Special leaf cuvettes allow integrated measurements of gas exchange and photochemical characteristics of the leaf by chlorophyll fluorescence detection (Figure 7b). The rationale for these measurements is that (i) part of the electron transport rate driving photosynthesis and photorespiration may also drive VOC biosynthesis, (ii) the emission of some VOCs may be related to the dissipation of excess light and (iii) VOC-induced photoprotection may be monitored with a rapid, non-invasive and remote technique. Simultaneous measurements of gas exchange and chlorophyll fluorescence suggested that the physiological role of VOCs (mainly isoprene) is not related to energy dissipation mechanisms (Loreto and Sharkey, 1990), as supported by the early work of Jones and Rasmussen (1975). Measurements of gas exchange and chlorophyll fluorescence, on the other hand, enabled calculation of the fraction of photosynthetic electron transport needed for biosynthesis of terpene volatiles and allowed modeling of monoterpene and isoprene synthesis on the basis of this physiological parameter rather than by the indirect relationship with environmental (empirical) variables (Niinemets et al., 2002). Fluorescence was successfully used to monitor VOC-induced protection of photosynthesis in response to stress, when gas exchange measurements are prevented by fumigation with toxic compounds (e.g. ozone, Loreto and Velikova, 2001; Loreto et al., 2001b) or when remote screening of photochemical efficiency was sufficient to detect protection from heat damage by isoprenes (Sharkey and Singsaas, 1995).

Finally, special cuvettes allow rapid freeze-clamping of the enclosed leaves for biochemical analysis of enzyme activities and metabolites with very rapid turnover. In a system developed by Sharkey (Loreto and Sharkey, 1993) the leaf sandwiched in the cuvette is frozen extremely quickly (<0.1 sec) by smashing it between the plastic windows of the cuvette under high pressure (>100 bar) with metallic drums previously frozen in liquid nitrogen. This system was effectively used, with slight modification, to determine pools of dimethylallyl diphosphate (DMADP), the last intermediate in isoprene biosynthesis (Loreto et al., 2004; Wolfertz et al., 2003), and to measure the activities of isoprene and monoterpene synthases (Loreto et al., 2001a).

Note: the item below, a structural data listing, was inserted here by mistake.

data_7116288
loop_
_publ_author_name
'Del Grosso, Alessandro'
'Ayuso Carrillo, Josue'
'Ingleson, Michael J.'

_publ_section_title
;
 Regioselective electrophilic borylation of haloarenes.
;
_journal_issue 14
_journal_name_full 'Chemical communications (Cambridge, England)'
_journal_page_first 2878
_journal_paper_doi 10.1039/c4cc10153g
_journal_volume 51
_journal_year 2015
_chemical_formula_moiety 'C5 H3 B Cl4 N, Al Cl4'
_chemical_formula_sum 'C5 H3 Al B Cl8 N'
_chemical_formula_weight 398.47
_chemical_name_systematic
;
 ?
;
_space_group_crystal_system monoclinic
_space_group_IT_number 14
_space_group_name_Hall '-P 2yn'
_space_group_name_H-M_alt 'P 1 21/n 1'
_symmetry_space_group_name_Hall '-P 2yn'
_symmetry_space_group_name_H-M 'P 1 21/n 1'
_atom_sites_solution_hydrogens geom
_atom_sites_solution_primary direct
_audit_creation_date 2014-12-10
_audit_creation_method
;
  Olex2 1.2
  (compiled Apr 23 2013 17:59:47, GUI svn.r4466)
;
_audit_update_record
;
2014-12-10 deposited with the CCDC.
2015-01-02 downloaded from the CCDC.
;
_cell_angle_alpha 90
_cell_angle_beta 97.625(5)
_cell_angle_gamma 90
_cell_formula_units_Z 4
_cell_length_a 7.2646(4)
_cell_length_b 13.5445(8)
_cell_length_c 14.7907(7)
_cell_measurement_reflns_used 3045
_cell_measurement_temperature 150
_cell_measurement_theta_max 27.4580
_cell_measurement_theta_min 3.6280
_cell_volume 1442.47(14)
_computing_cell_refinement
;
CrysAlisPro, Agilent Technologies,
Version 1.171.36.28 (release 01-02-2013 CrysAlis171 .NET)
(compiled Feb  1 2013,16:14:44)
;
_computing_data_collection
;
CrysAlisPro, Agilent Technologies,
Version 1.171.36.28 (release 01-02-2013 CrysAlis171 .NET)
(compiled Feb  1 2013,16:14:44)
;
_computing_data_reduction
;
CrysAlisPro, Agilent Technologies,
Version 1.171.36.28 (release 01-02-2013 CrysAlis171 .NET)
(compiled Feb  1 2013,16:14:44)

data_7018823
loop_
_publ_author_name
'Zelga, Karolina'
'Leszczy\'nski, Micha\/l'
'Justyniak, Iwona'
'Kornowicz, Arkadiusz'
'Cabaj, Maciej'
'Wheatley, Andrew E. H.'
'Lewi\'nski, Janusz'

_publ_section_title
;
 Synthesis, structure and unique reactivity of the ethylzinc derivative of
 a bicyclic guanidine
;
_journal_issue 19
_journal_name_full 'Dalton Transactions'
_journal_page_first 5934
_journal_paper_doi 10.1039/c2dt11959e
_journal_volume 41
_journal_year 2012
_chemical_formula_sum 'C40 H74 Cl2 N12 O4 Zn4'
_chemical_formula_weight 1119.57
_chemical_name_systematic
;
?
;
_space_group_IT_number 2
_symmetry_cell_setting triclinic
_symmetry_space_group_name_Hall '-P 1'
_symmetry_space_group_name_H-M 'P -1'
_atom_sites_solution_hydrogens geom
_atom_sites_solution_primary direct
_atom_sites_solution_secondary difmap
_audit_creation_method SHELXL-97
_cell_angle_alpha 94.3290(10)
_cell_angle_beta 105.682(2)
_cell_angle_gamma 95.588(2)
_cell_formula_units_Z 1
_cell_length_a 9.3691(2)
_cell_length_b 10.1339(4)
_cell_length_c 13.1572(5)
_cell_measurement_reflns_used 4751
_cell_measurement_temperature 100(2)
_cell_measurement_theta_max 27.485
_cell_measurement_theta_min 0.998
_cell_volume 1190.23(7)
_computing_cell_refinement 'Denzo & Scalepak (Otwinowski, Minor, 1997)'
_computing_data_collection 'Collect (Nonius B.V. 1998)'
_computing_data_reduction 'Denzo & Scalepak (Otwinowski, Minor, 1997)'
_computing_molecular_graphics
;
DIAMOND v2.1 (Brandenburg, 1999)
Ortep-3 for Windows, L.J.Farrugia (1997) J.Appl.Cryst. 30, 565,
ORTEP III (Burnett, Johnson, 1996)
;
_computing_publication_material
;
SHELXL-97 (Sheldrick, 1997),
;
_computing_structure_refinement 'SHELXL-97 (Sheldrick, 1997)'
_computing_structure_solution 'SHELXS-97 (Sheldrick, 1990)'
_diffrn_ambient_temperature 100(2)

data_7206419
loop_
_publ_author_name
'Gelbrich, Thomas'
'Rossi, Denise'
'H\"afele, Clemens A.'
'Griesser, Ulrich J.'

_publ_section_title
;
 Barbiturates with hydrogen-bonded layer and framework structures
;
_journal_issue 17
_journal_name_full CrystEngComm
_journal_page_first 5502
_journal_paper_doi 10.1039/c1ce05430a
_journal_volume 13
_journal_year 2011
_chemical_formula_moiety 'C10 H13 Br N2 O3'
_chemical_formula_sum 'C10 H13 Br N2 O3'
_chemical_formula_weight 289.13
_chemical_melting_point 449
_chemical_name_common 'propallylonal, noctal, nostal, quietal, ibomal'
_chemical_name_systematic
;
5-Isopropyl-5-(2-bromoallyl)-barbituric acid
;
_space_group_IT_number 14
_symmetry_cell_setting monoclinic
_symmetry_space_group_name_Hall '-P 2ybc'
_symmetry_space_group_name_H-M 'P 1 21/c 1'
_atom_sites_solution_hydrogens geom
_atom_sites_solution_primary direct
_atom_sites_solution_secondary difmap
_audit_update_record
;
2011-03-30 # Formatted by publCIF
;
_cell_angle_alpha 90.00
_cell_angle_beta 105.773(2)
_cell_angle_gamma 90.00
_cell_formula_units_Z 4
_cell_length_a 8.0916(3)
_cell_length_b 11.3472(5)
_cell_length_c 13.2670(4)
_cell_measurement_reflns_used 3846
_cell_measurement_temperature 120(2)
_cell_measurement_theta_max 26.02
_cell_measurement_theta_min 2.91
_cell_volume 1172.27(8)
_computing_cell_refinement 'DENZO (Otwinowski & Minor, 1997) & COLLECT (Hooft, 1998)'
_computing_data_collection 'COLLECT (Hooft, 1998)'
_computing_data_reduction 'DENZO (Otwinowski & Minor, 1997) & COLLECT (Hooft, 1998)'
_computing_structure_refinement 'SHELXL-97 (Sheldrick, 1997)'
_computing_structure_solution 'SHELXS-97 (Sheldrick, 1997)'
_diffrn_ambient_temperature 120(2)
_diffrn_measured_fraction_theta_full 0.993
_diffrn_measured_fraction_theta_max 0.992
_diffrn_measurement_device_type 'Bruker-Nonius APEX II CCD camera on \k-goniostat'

The use of PTR-MS in analyzing the origin of carbon and metabolic intermediates in VOC biosynthesis

One of the most powerful and valuable abilities of PTR-MS as well as PA spectroscopy – the full potential of which has not yet been tapped – is the detection of stable isotopes allowing study of the metabolic origin and flux of intermediates in the biosynthesis of plant volatiles. On-line analysis using either stable 13C- (e.g. Karl et al., 2002; Schnitzler et al., 2004a) or deuterium-labeled precursors (e.g. Wolfertz et al., 2003, 2004) have demonstrated the versatility of PTR-MS and PA spectroscopy for elucidating the origin of carbon and metabolic intermediates in plastidic isoprene biosynthesis and providing new insights into the dynamics of metabolic turnover. Figure 8 shows an example of 13C-labeling of isoprene in the presence of 13CO2 followed by a loss of the 13C-labeled isotope by subsequent exposure to 12CO2 in poplar (Populus × canescens) leaves measured by PTR-MS. Depending on the scientific question and the availability of stable isotope precursors, this approach can be applied to study the biosynthesis of many other plant volatiles such as monoterpenes, alcohols and aldehydes.

Figure 8.

Proton transfer reaction–mass spectrometry measurements of 13C-labeled isoprene isotopes.
Kinetics of 13C labeling of isoprene following exposure to 13CO2 (a) and wash-out of labeling after return to normal 12CO2 (b) in poplar leaves. Top panel: Enclosure concentrations of 12CO2 and 13CO2 as response to switching from one CO2 source to the other at t = 0. Bottom panel: Leaf emission rates of isoprene isotope species (m69, unlabelled; m70, single labeled; m71, double labeled; m72, triple labeled; m73, fourfold labeled; m74, fully labeled) and the sum of all isoprene isotopes. Data are redrawn from Graus (2005). VMR, volume mixing ratio.